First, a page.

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Instant justice for road offenders

Nat Molomo/Bereng Mpaki

THE Road Fund on donated a vehicle to the Ministry of Law and Justice which will be used as a mobile traffic court to try road offences.

The court will ensure that traffic offences that require court sittings are immediately tried and finalised and drivers can pay spot fines.

The vehicle cost the Road Fund M1, 1 million and was handed over to the Minister of Law and Justice, Professor Nqosa Mahao, by Transport Minister, Tšoeu Mokeretla at the Commercial Court grounds in Maseru.

Also present at the handover were representatives from the Road Fund, the Road Safety, Lesotho Mounted Police Service (LMPS), Lesotho Defence Force (LDF) and Chief Magistrate ‘Matankiso Nthunya among others.

Professor Mahao said the mobile court would speed up the trial of roadside traffic offences.

“This is an important contribution towards the speedy dispensing of justice because it is the duty of the government to accord justice to the people and their property,” Prof Mahao said.

“We are hopeful that from now on we will have instant justice on the roads as the Chief Magistrate will be there and spot fines will be paid right there.”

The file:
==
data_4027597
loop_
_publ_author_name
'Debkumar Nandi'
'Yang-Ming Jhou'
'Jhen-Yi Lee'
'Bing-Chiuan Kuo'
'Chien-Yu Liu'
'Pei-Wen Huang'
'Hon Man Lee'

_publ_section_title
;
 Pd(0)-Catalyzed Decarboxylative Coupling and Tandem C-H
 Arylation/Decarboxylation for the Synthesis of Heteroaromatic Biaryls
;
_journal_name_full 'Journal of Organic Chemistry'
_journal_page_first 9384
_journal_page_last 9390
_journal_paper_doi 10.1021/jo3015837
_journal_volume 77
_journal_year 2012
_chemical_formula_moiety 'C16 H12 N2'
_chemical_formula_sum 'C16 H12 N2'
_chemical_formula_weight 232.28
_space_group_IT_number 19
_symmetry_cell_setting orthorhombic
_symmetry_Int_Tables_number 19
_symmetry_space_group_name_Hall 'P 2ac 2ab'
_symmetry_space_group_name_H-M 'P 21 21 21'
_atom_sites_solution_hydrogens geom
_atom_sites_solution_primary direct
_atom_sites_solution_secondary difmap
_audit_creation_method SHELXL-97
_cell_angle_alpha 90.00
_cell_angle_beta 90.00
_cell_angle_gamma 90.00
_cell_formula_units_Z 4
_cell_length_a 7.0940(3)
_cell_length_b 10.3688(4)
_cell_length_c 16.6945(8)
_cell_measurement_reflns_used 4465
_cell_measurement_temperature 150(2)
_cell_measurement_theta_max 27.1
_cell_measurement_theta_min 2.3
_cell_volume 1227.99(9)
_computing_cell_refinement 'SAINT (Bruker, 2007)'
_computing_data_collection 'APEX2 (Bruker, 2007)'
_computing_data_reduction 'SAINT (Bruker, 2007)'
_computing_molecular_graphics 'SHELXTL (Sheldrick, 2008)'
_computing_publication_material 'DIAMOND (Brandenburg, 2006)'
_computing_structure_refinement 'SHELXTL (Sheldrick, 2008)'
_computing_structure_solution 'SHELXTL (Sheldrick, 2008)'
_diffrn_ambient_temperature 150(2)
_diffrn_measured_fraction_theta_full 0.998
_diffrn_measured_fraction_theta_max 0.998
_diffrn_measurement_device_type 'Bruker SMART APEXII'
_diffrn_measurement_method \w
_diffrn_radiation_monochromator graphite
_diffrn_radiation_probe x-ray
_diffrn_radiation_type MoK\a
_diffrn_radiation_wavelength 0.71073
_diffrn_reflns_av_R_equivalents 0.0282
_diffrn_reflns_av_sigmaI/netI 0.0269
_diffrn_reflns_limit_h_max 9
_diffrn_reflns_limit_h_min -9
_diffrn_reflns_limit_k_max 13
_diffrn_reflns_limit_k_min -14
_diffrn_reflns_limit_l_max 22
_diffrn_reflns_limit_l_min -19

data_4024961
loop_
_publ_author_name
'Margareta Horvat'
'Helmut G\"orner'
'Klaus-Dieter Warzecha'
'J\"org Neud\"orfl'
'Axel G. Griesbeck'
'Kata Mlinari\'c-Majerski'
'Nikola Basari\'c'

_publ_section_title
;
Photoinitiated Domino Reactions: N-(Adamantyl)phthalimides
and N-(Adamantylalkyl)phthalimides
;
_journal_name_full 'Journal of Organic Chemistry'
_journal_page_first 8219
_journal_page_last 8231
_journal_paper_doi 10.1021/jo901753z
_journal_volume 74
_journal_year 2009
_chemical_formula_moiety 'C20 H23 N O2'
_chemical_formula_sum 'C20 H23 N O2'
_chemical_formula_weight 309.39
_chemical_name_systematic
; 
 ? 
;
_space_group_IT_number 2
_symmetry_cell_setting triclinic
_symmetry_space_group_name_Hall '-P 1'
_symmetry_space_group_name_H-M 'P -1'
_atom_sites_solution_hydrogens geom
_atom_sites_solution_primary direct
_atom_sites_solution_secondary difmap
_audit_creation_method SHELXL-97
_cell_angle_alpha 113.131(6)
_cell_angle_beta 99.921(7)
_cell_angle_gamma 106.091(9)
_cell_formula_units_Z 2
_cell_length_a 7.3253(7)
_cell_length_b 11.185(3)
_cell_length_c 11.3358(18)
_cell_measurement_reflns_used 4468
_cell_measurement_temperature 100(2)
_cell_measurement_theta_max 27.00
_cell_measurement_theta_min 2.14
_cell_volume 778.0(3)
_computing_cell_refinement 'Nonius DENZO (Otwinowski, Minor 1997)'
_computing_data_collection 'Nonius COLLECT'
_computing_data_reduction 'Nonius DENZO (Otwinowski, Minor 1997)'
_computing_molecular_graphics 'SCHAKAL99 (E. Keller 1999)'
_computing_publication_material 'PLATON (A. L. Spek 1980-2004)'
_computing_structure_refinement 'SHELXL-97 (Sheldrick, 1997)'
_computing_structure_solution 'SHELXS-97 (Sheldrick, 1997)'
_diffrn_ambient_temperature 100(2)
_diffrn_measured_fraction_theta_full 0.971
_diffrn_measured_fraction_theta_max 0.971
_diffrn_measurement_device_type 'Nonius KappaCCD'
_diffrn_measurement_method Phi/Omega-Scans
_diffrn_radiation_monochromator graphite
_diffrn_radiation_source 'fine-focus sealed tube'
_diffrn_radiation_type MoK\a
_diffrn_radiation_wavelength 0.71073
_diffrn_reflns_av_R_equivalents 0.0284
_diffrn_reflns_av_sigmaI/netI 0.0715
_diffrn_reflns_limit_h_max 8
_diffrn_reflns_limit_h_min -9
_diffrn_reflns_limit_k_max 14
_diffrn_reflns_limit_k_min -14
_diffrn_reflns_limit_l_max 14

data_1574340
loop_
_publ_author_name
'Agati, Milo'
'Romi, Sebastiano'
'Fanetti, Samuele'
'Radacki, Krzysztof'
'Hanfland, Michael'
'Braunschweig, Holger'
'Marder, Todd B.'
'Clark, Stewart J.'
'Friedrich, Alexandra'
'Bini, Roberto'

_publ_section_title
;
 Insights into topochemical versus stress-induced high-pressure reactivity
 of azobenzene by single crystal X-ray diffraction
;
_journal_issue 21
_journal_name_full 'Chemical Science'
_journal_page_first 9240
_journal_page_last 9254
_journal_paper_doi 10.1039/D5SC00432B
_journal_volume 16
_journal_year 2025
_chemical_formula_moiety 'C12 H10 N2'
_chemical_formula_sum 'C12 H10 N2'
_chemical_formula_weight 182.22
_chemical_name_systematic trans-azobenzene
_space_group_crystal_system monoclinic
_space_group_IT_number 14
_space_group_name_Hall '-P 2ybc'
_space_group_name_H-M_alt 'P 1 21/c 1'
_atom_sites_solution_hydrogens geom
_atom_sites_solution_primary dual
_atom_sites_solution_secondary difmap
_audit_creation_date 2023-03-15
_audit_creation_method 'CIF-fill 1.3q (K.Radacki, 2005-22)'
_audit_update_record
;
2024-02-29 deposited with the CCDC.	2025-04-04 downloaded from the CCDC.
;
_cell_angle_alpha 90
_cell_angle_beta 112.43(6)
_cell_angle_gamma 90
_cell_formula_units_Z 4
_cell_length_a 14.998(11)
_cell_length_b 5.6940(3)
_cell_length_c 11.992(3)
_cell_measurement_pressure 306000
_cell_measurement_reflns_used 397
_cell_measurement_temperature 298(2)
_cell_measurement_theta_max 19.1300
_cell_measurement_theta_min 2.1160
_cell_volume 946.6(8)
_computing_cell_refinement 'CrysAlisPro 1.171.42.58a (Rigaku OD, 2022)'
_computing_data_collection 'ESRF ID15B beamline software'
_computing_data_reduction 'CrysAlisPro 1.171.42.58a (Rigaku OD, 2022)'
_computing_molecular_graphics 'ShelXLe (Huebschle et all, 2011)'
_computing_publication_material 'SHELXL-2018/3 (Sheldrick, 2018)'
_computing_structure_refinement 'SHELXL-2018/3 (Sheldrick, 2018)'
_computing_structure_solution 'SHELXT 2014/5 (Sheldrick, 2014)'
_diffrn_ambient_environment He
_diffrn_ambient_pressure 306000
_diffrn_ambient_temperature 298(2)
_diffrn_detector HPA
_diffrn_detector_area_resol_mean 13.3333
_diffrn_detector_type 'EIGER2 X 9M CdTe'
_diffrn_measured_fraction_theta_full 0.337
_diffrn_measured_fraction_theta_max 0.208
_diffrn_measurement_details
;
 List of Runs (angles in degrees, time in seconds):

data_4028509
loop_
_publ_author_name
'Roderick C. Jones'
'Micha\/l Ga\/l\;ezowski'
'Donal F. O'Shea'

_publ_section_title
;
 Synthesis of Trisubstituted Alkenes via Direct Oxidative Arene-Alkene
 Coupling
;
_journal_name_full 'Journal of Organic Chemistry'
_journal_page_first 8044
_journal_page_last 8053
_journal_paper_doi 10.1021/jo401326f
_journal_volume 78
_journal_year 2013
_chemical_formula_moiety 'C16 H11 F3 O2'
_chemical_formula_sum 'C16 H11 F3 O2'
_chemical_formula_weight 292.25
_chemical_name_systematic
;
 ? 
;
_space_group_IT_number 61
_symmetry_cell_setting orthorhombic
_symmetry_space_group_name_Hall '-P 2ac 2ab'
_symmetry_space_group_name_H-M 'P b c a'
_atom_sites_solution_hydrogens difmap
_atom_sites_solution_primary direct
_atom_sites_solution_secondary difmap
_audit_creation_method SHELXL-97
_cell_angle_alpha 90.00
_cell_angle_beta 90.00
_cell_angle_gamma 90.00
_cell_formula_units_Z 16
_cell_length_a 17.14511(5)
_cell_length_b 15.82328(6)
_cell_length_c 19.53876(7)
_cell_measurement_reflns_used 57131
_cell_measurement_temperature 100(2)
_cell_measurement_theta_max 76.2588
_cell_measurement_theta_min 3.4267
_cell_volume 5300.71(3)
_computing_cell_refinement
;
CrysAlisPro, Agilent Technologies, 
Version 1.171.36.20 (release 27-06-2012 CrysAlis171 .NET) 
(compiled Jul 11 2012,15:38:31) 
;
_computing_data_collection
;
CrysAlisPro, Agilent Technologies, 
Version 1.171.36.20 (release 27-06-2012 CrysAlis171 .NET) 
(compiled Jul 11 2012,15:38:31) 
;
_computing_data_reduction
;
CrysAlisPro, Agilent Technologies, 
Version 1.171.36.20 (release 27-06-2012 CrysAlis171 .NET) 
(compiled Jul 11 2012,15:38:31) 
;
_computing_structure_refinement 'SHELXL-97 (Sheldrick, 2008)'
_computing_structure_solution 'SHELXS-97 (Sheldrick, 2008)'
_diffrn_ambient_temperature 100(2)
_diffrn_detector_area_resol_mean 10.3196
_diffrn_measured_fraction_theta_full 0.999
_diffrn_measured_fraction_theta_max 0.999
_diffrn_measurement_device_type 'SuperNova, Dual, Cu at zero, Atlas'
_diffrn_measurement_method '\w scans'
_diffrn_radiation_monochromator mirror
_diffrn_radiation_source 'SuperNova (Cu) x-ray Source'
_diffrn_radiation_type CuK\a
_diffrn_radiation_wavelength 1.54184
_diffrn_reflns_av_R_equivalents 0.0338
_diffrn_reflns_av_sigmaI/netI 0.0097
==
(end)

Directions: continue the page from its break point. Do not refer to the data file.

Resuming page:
For his part, Transport Minister Mokeretla said the advent of the mobile facility would improve the government’s revenue collection by reducing possible bribery.

“Since the mobile court will speed up the serving of justice on the spot, there will be no chance for motorists to secretly approach officials to pay bribes and this will help in the collection of the much-needed revenue for the government,” Mr Mokeretla said.

He said the court would also significantly reduce the expenses that the government is currently incurring in trying traffic offences in the conventional courts.

Road Fund chief executive officer, Nkekeletse Makara, said they decided to assist the courts after observing that traffic offences were taking too long to conclude.

“That was when we realised the need for a mobile court facility,” Mr Makara said.

He said the mobile court would provide services in different parts of the country.

He also appealed to the beneficiaries to use the facility for its intended purpose. The Road Fund will handle the vehicle’s maintenance, insurance and other operational needs.

“This is a historic initiative of getting the magistrate to the roadside. It will help in curbing the high rate of road offences on our roads,” Ministry of Transport principal secretary, Thabo Motoko, said.

The mobile court comes with a section for case hearing, waiting room for presiding magistrate, wi-fi and power output sockets, restroom and refreshments section complete with a fridge and sink among others.

The facility, which is meant to start operating right away, comes with a dedicated team made up of the magistrate, prosecutor, representatives from the Road Fund, the Road Safety, LMPS, LDF, and the traffic commissioner.

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